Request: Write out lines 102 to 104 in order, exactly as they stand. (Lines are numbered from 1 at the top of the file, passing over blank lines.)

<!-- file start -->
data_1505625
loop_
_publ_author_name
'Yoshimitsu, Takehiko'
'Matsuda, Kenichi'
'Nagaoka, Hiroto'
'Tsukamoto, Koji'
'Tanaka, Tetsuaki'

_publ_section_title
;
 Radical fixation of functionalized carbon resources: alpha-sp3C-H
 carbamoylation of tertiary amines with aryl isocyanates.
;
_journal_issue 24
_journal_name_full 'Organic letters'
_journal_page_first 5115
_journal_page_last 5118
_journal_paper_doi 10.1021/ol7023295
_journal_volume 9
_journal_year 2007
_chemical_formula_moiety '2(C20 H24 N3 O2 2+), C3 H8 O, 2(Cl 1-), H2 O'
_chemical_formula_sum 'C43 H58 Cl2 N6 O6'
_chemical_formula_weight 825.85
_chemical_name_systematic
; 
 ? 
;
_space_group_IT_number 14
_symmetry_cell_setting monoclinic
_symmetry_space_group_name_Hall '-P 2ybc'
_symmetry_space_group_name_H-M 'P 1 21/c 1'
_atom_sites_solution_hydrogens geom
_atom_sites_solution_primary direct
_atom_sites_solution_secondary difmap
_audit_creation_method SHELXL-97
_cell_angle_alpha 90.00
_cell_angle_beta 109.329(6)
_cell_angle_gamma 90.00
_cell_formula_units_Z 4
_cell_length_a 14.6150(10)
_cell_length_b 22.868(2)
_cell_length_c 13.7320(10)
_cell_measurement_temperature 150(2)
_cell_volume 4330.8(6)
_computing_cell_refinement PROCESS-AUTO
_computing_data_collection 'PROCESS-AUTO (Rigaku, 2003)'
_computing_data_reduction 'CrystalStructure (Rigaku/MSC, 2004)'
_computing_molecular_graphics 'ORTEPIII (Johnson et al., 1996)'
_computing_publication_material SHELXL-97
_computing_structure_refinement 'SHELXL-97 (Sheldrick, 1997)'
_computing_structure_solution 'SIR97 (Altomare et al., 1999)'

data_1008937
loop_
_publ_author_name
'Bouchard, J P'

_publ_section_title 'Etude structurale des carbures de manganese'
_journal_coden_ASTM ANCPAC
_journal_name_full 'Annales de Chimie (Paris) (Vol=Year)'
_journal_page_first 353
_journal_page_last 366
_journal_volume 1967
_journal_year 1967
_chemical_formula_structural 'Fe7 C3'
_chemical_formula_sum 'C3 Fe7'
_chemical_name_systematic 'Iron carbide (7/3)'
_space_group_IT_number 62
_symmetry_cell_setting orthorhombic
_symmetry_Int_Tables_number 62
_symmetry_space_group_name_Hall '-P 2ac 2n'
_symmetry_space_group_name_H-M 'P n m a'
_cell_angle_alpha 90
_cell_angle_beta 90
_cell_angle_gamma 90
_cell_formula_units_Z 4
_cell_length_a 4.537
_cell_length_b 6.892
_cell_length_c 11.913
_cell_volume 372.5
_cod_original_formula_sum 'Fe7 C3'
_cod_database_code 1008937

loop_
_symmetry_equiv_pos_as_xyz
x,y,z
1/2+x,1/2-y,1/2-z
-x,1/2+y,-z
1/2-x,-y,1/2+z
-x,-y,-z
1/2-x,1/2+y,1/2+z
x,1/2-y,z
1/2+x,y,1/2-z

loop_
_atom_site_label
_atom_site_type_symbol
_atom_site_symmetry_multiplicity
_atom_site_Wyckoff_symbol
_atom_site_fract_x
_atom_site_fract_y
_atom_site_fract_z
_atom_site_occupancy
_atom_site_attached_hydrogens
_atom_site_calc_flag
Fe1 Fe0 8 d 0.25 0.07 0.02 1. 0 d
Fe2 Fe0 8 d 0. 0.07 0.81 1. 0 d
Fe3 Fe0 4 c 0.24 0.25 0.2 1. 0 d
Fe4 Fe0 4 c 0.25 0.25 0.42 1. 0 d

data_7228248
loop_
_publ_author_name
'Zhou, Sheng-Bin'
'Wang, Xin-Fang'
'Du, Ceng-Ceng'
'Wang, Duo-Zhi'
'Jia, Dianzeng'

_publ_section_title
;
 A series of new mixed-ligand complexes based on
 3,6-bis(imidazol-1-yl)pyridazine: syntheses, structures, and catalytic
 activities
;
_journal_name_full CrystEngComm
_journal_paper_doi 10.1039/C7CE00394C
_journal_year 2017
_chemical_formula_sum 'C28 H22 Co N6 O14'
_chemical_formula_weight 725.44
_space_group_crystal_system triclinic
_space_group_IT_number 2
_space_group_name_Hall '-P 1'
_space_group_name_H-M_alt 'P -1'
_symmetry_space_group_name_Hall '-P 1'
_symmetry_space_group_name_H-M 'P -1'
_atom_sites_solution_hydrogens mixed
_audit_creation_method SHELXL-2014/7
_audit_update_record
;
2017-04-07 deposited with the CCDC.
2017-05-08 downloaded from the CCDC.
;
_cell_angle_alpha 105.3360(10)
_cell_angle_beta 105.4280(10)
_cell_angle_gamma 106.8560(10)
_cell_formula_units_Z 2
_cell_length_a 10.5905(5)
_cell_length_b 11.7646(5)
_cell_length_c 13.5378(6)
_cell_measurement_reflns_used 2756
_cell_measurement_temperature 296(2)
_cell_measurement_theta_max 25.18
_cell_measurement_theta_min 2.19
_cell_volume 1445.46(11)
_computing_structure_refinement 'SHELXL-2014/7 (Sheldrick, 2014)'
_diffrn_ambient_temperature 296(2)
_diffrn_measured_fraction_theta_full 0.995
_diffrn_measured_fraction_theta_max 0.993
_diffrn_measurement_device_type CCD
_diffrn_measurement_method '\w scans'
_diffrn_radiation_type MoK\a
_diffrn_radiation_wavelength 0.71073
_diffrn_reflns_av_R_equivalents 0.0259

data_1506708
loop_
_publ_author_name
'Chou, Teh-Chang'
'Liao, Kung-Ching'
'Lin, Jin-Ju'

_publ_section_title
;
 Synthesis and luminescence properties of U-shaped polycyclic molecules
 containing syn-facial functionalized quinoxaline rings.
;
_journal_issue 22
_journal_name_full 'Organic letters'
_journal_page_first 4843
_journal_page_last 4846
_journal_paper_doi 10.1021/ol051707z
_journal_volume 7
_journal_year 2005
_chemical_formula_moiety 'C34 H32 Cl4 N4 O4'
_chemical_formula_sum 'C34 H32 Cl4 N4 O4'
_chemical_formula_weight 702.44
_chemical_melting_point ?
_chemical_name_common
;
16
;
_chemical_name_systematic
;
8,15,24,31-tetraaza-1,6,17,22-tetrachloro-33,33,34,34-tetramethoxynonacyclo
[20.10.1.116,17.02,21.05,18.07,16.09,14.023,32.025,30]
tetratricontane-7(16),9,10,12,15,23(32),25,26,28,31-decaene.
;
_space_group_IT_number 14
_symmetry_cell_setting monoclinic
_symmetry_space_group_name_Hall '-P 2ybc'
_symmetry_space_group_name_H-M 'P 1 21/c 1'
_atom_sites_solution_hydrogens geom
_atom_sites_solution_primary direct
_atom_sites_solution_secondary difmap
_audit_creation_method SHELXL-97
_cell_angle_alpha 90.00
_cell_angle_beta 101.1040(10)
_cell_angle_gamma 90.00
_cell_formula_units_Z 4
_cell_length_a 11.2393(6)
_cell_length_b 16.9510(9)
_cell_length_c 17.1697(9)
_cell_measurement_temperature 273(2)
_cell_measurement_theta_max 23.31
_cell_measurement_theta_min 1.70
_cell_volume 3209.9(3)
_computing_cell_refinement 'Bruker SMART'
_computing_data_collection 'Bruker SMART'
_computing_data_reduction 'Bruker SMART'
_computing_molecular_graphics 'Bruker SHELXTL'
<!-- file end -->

Fe1 Fe0 8 d 0.25 0.07 0.02 1. 0 d
Fe2 Fe0 8 d 0. 0.07 0.81 1. 0 d
Fe3 Fe0 4 c 0.24 0.25 0.2 1. 0 d